- Orchestrator reads your replication topologies (give it one server - be it master or slave - in each topology, and it will reveal the rest).
- It keeps a state of this topology.
- It can continuously poll your servers to get an up to date topology map.
- It visualizes the topology in a clear and slick D3 tree.
- It allows you to modify your topology; move slaves around. You can use the command line variation, the JSON API, or you can use the web interface.
Nothing like nice screenshots
To move slaves around the topology (repoint a slave to a different master) through orchestrator's web interface, we use Drag and Drop,
Orchestrator keeps you safe. It does so by:
- Correctly calculating the binary log files & positions (aka coordinates) of the slave you're moving, its current master, its new master; it properly stops, starts and stalls your replication till everything is in sync.
- Helping you to avoid shooting yourself in the leg. It will not allow moving a slave that uses STATEMENT based replication under a ROW based replication server. Or a 5.5 under a 5.6. Or anything under a server that doesn't have binary logs. Or log_slave_updates. Or if one of the servers involed lags too much. Or more...
It also points out a few problems, visually. While it is not - and will not be - a monitoring tool, it requires some replication status info for its own purposes. Too much lag? Replication not working? Server cannot be accessed? Server under maintenance? This all shows up in your topology. We use it a lot to get a holistic view over our current replication topologies status.
Orchestrator keeps the state of your topologies. Unlike other tools that will drill down from the master and just pick up on whatever's connected right now, orchestrator remembers what used to be connected, too. If a slave is not replicating at this very moment, that does not mean it's not part of the topology. Same for a MySQL service that has been temporarily stopped. And this includes all their slaves, if any. Until told otherwise (or until too much time passes and a server is assumed dead), orchestrator keeps the map intact.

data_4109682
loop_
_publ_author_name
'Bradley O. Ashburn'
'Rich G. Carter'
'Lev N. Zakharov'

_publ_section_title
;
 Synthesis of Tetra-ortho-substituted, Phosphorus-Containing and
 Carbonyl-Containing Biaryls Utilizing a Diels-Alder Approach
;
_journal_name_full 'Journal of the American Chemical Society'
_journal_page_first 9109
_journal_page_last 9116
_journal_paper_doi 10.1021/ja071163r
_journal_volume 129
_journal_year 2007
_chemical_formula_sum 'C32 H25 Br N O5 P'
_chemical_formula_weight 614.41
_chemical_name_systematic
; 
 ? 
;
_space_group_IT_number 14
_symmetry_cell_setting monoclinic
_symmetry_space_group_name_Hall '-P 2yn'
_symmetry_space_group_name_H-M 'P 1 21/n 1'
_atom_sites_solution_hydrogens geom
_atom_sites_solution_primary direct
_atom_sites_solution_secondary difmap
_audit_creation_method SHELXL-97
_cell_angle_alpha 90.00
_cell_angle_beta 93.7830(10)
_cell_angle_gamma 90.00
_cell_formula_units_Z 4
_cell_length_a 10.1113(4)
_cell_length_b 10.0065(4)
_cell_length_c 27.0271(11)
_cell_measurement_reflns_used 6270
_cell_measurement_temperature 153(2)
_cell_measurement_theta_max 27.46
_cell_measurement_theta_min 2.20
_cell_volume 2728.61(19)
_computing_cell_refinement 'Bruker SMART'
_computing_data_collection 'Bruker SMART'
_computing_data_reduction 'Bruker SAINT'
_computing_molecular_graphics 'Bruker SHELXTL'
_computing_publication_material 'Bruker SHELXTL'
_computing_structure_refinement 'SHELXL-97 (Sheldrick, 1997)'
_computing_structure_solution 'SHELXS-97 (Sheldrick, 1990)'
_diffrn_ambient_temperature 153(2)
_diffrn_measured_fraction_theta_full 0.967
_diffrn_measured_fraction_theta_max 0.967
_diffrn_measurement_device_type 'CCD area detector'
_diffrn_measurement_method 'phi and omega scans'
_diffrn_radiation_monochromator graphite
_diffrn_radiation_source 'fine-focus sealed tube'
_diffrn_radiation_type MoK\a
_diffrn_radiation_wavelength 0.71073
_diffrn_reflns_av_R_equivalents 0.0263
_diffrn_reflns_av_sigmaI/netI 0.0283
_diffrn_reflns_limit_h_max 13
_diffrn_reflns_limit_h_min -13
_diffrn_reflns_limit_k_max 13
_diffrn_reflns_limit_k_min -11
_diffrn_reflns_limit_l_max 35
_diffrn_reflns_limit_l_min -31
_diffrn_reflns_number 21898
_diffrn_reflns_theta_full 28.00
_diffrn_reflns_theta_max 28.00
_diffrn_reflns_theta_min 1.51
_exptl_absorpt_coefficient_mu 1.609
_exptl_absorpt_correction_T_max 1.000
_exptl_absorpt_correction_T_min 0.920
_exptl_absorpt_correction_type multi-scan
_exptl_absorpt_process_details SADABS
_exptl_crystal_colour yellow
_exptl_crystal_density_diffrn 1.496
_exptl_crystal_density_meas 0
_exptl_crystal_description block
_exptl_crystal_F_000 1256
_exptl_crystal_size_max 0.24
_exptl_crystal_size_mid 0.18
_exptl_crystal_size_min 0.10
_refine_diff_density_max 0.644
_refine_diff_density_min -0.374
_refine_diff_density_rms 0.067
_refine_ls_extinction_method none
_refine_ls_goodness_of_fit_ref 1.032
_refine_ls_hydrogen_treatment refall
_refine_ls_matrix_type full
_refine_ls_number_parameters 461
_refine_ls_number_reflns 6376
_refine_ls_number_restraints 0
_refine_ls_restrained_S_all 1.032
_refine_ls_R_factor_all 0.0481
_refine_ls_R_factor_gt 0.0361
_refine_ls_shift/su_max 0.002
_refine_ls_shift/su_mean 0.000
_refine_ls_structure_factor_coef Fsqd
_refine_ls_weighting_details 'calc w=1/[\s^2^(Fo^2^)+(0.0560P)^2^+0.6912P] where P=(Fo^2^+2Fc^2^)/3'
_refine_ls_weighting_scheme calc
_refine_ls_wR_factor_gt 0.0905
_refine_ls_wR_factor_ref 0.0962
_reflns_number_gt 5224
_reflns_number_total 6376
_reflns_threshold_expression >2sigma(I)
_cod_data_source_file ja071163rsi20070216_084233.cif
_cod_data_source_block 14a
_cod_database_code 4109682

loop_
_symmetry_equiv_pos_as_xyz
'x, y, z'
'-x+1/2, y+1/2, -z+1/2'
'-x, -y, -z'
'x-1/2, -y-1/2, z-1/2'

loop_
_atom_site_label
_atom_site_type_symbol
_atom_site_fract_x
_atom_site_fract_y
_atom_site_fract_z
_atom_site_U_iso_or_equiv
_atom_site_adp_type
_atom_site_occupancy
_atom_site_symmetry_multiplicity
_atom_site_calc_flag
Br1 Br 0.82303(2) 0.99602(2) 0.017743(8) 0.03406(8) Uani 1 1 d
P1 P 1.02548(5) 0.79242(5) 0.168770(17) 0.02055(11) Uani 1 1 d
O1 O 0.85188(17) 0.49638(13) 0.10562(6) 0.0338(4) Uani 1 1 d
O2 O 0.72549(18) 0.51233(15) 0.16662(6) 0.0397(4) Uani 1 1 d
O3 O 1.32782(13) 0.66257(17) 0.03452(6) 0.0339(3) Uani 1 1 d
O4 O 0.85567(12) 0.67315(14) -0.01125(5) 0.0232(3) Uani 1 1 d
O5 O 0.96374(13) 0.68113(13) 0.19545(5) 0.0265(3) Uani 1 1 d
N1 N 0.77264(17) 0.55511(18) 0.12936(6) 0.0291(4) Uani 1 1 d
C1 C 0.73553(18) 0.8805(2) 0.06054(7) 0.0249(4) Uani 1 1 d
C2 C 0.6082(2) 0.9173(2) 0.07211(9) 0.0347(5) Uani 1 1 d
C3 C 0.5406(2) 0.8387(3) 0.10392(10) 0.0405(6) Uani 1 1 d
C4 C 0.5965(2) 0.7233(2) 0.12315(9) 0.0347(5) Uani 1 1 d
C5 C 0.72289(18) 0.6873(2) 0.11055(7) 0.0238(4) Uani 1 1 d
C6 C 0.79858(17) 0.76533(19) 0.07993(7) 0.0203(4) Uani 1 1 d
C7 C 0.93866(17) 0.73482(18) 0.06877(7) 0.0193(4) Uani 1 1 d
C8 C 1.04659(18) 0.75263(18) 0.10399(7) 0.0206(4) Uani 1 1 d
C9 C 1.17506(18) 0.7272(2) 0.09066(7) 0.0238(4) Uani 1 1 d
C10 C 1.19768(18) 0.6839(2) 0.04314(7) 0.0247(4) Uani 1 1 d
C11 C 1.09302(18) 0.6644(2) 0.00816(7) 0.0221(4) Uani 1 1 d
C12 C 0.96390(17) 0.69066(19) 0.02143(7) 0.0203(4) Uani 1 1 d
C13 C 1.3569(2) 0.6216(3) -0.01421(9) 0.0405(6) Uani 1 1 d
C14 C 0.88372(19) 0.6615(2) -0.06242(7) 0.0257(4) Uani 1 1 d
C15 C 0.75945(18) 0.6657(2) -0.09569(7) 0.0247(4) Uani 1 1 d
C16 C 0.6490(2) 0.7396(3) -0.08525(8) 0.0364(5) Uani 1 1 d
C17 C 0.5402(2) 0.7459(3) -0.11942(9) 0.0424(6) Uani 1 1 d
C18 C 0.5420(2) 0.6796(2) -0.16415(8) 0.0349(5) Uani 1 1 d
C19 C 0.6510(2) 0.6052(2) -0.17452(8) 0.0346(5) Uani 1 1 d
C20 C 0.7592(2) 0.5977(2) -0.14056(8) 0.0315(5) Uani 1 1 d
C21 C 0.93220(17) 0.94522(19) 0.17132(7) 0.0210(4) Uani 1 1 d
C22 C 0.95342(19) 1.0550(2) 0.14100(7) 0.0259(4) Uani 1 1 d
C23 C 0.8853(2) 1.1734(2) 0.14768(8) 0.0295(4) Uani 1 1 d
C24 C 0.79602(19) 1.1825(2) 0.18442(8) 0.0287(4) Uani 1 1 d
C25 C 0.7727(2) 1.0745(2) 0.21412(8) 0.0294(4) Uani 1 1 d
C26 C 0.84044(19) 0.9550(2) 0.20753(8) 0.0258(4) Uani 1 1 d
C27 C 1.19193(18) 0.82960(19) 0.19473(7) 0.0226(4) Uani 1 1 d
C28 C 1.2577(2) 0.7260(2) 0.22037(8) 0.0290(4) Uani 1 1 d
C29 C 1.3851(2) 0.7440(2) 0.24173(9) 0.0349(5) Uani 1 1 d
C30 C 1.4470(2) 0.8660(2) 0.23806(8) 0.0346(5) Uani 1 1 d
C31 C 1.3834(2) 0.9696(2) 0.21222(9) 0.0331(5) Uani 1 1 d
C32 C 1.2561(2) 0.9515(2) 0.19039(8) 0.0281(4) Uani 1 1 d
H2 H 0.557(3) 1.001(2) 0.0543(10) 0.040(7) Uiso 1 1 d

Orchestrator supports a maintenance-mode state; it's a flag saying "this server is in maintenance mode right now". But this flag includes an owner and a reason for audit purposes. And while a server is under maintenance, orchestrator will disallow replication topology changes that include this server.
Operations performed via orchestrator are audited (well, almost all). You have a complete history on what slave has been moved from where to where; what server has been taken under maintenance and when, etc.
The most important thing is of course automating error-prone human sequences of actions. Repointing slaves is a mess (when you don't have GTIDs). Automation saves time and greatly reduces the possibility that something goes wrong (of course never eliminates). We happen to use orchestrator at Outbrain on production, and twice in the past month had major events where orchestrator saved us many hours and worry.
Orchestrator supports "standard" replication: log file:pos kind of replication. Non GTID, non-parallel. Good (?) old replication.
To quickly explain why not GTID: we're using MySQL 5.5. We've had issues while evaluating 5.6; and besides, migrating to GTID is a mess (several solutions or proposed solutions seem to exist). On April's Percona Live event, I realized only a few companies actually use MySQL 5.6, and a few of these use GTID. We're not doing GTID (yet), as much as we would want to. Not there yet.
Read the FAQ for further questions on supported replication technologies.
How do you like it?
Orchestrator can run as a command line tool (no need for Web). It can server HTTP JSON API (no need for visualization) or it can server as HTTP web interface (no need to use command line options). Have it your way.
The technology stack
Read the Manual
Get the bundled binary+web files tarball, RPM or DEB packages. Or just clone the project. It's free.